Step One: Measure Your Digital Dexterity
There are 3 methods for measuring digital dexterity. But before you begin an assessment, ensure everyone involved fully understands why the measurement is important, the benefits of digital dexterity, and how the data will be used. I recommend anonymizing any survey results to ensure that the goal of increasing overall organization digital dexterity is the focus.
3 Approaches to Measurement:
(You may choose to use one, or multiple methods in your assessment.)
As it sounds, this is a formal testing of a worker’s ability to use digital tools. Assessment is nothing new. Organizations have performed words per minute typing tests for years. And many organizations perform basic tests on common technologies such as the Microsoft Office suite of products, Windows, and other core software based on role. This is certainly the most invasive measurement method.
I recommend choosing a commercial assessment tool. These tools can measure specific skills and knowledge areas to understand strengths and weaknesses. Although these tools are often geared towards training workers, the assessment portion provides excellent metrics.
Recommended enterprise-grade assessment solutions:
SHL has over 40 years of talent expertise, cutting-edge assessment science, and more than 45 billion data points. They are our recommended assessment provider.
Pluralsight is a growing company that has served 70% of Fortune 500 companies in some capacity.
This measurement approach is based on creating a survey for employees to describe their general aptitude toward the use of specific technologies. Design the survey to create an understanding of their attitude toward technology. Questions that uncover how they use technology, why and when they use it and their approach to new technology will expose data not available in typical assessments. An advantage of the declarative approach is gaining an understanding of an employee’s desire and ambition related to technology.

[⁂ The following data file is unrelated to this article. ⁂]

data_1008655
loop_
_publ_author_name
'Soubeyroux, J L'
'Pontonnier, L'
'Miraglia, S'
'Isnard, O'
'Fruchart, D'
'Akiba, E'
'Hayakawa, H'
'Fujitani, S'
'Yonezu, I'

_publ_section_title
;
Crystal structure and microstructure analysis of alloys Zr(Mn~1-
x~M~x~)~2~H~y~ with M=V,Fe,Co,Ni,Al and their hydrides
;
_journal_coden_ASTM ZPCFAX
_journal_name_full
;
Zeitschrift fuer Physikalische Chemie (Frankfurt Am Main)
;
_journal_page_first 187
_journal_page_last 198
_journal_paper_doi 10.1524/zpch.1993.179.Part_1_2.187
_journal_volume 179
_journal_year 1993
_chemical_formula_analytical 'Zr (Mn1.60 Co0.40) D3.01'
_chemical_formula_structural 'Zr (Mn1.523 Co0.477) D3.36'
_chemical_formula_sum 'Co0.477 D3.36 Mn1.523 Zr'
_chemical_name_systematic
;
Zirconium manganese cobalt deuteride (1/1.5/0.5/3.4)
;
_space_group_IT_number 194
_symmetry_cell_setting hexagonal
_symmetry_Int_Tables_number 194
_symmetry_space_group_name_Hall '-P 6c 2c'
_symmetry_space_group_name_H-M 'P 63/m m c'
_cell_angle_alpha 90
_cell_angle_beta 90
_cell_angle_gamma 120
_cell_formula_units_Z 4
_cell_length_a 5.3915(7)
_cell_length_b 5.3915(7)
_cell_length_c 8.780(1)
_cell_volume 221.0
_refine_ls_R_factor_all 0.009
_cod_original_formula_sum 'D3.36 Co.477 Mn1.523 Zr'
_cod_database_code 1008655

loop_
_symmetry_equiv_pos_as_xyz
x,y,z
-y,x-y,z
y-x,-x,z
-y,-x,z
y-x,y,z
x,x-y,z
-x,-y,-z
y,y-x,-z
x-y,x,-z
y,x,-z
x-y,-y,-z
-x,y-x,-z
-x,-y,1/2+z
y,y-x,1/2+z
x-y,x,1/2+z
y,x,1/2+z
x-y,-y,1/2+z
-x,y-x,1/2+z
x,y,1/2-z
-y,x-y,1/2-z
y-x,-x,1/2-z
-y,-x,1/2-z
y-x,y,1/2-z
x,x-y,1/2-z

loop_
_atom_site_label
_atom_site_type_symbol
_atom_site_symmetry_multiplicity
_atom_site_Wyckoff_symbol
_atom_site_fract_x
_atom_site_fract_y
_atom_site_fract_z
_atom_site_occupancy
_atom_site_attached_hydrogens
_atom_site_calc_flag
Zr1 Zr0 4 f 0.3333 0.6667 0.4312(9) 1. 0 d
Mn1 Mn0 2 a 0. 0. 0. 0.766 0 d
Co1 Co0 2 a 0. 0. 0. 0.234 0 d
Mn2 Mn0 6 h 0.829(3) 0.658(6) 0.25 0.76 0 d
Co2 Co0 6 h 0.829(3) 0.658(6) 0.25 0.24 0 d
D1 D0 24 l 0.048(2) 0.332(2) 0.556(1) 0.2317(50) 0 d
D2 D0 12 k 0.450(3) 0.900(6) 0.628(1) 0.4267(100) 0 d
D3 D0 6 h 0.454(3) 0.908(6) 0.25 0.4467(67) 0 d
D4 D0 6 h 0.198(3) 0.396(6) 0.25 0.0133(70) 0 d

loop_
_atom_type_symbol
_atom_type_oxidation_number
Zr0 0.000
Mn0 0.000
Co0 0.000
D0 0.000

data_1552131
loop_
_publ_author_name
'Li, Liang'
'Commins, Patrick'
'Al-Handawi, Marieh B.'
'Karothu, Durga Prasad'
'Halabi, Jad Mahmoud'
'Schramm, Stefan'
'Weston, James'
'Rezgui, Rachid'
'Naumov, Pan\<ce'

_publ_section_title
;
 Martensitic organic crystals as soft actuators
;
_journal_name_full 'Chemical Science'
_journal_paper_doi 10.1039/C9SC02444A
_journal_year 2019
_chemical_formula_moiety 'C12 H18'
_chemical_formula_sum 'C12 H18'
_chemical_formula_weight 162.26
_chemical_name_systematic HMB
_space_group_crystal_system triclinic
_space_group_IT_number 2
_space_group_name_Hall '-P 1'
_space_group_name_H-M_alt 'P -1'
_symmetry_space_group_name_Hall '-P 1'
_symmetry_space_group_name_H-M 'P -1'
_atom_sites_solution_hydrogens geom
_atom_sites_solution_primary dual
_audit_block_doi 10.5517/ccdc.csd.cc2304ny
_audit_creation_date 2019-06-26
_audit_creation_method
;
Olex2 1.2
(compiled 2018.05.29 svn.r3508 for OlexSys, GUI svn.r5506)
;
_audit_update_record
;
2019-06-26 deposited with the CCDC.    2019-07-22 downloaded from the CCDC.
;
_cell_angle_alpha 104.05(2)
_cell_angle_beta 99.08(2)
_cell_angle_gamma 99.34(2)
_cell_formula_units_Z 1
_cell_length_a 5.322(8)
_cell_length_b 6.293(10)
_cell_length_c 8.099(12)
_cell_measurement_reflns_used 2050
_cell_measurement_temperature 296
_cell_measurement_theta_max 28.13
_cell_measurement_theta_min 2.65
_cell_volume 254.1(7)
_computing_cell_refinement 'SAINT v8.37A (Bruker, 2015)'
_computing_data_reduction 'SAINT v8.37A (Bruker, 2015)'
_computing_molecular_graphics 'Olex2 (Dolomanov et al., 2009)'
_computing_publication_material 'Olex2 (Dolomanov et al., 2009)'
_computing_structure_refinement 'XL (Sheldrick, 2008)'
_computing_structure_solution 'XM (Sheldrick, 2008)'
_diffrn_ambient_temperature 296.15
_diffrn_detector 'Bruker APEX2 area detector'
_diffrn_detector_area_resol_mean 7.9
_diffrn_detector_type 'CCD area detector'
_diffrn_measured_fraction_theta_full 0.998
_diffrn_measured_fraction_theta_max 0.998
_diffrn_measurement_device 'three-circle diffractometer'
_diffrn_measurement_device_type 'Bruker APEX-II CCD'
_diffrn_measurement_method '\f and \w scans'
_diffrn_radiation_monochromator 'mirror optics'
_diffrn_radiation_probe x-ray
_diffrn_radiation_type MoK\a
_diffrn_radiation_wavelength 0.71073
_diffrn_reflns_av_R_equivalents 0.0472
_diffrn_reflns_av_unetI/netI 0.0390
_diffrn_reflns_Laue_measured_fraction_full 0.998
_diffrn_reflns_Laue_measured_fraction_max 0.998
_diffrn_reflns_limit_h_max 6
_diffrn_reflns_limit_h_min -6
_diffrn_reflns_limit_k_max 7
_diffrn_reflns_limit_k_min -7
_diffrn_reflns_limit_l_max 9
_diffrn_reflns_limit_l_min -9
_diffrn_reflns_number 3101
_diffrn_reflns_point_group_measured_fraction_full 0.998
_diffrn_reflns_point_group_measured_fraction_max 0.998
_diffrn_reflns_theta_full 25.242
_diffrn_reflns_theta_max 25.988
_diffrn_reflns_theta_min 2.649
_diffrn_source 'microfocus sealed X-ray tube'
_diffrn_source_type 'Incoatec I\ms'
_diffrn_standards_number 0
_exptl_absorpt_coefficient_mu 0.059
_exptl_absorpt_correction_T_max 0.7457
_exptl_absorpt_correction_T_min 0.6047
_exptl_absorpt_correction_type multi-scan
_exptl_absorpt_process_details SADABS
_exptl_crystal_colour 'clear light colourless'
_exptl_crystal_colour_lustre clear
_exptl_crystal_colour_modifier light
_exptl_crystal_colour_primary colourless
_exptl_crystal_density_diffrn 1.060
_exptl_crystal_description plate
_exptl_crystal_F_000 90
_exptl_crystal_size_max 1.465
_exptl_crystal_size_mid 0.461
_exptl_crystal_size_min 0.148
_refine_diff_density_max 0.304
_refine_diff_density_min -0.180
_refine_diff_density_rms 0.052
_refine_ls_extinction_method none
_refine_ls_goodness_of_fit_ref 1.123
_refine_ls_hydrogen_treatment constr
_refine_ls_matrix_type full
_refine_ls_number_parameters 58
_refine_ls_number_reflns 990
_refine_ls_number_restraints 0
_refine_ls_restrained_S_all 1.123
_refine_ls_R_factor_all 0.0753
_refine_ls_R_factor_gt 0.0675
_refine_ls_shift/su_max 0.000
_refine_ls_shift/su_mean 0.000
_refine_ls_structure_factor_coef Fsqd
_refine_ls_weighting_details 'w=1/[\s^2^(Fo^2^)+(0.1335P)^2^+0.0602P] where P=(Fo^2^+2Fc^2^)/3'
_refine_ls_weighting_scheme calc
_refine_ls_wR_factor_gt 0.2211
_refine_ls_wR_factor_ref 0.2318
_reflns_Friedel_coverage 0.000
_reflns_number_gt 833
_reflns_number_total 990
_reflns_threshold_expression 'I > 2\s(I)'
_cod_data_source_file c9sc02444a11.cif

Today, the observation approach is mainly performed by analyzing employee usage of currently-deployed technology. Many software platforms include the ability to track activities, and provide both high-level and detailed usage insights. By understanding the use of newer tools and new ways of working compared the use of legacy tools, like email is another way to gain an understanding of an employee’s desire and ambition related to technology.
Step Two: Baseline and Benchmark Your Numbers
Without data, it is hard to make the concept of digital dexterity into a more concrete initiative. Data gathered by assessments form a baseline from which your organization will benchmark against similar organizations. And the benchmark forms the basis for a measurable improvement plan.
Your baseline is not a pass / fail, good / bad rating. You need to view it simply as a snapshot in time.
Every organization has unique characteristics that influence the path of improving digital dexterity. Benchmarking baseline data helps differentiate internal versus external factors that affect digital dexterity. Obviously, internal factors are easier to tackle.
Here are 6 indexes suggested by Gartner, Inc.:
- Consumerization – constantly changing work requiring judgement calls
- Team-based collaboration – a desire for organic, non-directed conversations on high-level shared interests
- Nonroutine work – valuing personal growth through new adopting new technologies and techniques at work
- Nondirected social engagement – a desire to work closely with team members
- Tech positive – a desire to solve problems with new technology
- Work anywhere – the ability to work ad-hoc, not chained to a desk
Analyst groups like Gartner, Inc provide benchmarking data for all types of organizations. By comparing common indexes, an accurate comparison will help guide improvements.
Step Three: Correlate to Existing Business Goals and KPIs
This is step is absolutely critical and provides the greatest value to your digital dexterity. The ultimate goal of analyzing your metrics is to identify the activities which are directly related to higher or lower baseline scores.
If you can correlate business goals like increased employee retention, or better sales performance, for example, with higher digital dexterity scores, then you have a solid argument for the value of funding more digital workplace programs.
Consider all core company KPIs and objectives. What would the impact be on revenue, net promoter scores, customer satisfaction, and marketing effectiveness if digital dexterity is increased? And what specific teams would benefit the most? These are all answered by making a strategic focus on measuring digital dexterity.